inline fuse for safety. See Figure 8.
Figure 8 - Relay Addition for Window Circuit
The way electric windows work is that the motor is NOT grounded.
To run one direction, the switch grounds one motor lead and applies
12V to the other. To run the other direction, the same switch grounds
the second lead and applies 12V to the first. The relays should be
wired to do the exact same thing.
The relays can be located anywhere between the switch and the
motor. Within the door itself is one possibility; in this case, a
massive ground wire should be routed back into the car -- relying on
ground contact through a door hinge is not recommended. Also, before
closing the door up, it'd be a good idea to fasten the relays down
(possibly even with foam tape) and tie the wires down, and run the
window up and down and operate all the latches to make sure the wires
aren't in the way of moving parts.
Another possible location is adjacent to the footwells, avoiding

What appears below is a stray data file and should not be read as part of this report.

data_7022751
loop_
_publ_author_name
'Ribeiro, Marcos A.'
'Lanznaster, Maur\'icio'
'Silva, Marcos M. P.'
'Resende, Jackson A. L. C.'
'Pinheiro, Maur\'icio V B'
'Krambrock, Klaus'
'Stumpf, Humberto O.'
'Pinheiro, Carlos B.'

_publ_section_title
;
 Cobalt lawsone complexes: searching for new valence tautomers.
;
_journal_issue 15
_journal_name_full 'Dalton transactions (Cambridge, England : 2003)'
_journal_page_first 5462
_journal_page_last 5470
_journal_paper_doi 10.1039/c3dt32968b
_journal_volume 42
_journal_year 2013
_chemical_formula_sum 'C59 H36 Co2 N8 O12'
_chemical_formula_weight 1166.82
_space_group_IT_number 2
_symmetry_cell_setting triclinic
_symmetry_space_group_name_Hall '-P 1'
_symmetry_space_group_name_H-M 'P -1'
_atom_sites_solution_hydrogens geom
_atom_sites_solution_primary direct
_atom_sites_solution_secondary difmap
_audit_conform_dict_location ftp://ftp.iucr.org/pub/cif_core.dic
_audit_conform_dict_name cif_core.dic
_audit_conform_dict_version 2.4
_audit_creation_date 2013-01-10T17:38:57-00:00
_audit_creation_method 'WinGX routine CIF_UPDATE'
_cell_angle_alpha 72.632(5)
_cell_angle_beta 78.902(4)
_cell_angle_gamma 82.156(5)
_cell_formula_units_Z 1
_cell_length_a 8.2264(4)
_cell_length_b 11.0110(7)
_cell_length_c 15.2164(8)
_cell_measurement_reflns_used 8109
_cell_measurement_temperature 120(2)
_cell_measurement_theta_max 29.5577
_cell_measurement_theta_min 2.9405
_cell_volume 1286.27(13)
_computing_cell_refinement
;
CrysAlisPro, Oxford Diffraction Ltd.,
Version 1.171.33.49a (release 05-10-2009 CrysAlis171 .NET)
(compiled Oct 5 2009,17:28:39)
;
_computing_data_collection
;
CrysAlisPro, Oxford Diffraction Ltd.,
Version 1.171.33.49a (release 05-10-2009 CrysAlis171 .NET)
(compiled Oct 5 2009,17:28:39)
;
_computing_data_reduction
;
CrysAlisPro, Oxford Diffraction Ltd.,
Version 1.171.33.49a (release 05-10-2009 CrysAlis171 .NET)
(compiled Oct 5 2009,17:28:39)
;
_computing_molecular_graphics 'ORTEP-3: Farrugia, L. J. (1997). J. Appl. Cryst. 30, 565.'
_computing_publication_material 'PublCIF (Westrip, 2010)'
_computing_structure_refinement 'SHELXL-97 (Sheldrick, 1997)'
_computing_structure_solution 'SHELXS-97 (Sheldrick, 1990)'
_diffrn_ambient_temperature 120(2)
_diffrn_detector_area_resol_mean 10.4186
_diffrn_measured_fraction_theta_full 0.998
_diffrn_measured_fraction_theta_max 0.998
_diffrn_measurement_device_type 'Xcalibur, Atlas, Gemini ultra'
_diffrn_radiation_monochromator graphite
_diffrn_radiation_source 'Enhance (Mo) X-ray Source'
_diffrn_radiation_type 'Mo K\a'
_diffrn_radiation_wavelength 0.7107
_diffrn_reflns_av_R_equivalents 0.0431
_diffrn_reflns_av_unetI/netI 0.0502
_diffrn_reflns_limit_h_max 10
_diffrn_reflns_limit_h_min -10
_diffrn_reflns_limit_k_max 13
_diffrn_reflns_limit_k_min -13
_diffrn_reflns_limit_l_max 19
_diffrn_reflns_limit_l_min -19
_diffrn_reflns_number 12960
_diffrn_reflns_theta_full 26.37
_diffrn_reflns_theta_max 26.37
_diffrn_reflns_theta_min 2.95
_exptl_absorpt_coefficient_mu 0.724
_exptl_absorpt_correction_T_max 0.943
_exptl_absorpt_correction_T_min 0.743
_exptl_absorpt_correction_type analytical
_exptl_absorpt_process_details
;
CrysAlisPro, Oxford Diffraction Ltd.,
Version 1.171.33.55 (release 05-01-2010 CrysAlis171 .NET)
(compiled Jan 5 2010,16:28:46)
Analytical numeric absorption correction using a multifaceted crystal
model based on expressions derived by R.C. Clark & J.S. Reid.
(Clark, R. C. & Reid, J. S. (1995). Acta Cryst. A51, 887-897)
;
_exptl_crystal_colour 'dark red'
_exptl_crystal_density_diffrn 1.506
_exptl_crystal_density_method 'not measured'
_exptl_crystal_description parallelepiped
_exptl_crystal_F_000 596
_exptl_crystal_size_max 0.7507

having to remove the door panels; you can intercept the wiring near
the door hinge. The relays can even go within the console if
preferred; I personally would not choose this location, because it
reuses too much of the original wires from there to the door, and I
think those wires are too small.
If the window switches were operational before the relay
installation, it won't even be necessary to open the console.
Wherever you are installing the relays, simply break into the RG and
GR (right side) or RU and GU (left side) wires from the rocker switch
to the motor. Wire in the relays as shown.
Some of us prefer the electric windows to be operable whenever
we're in the car, not just when the ignition is on. If you share this
preference, there is a relay under the right side of the dashboard
that provides power to the windows whenever the ignition is on. All
you have to do is remove this relay and connect the power wire
directly to the wire to the windows, and the windows will operate
whenever the buttons are pressed. Since the buttons are inside the
car anyway, it's not exactly a security risk.
Electric Mirror Adjustment
When the parts man at a Jag dealer was asked about these joystick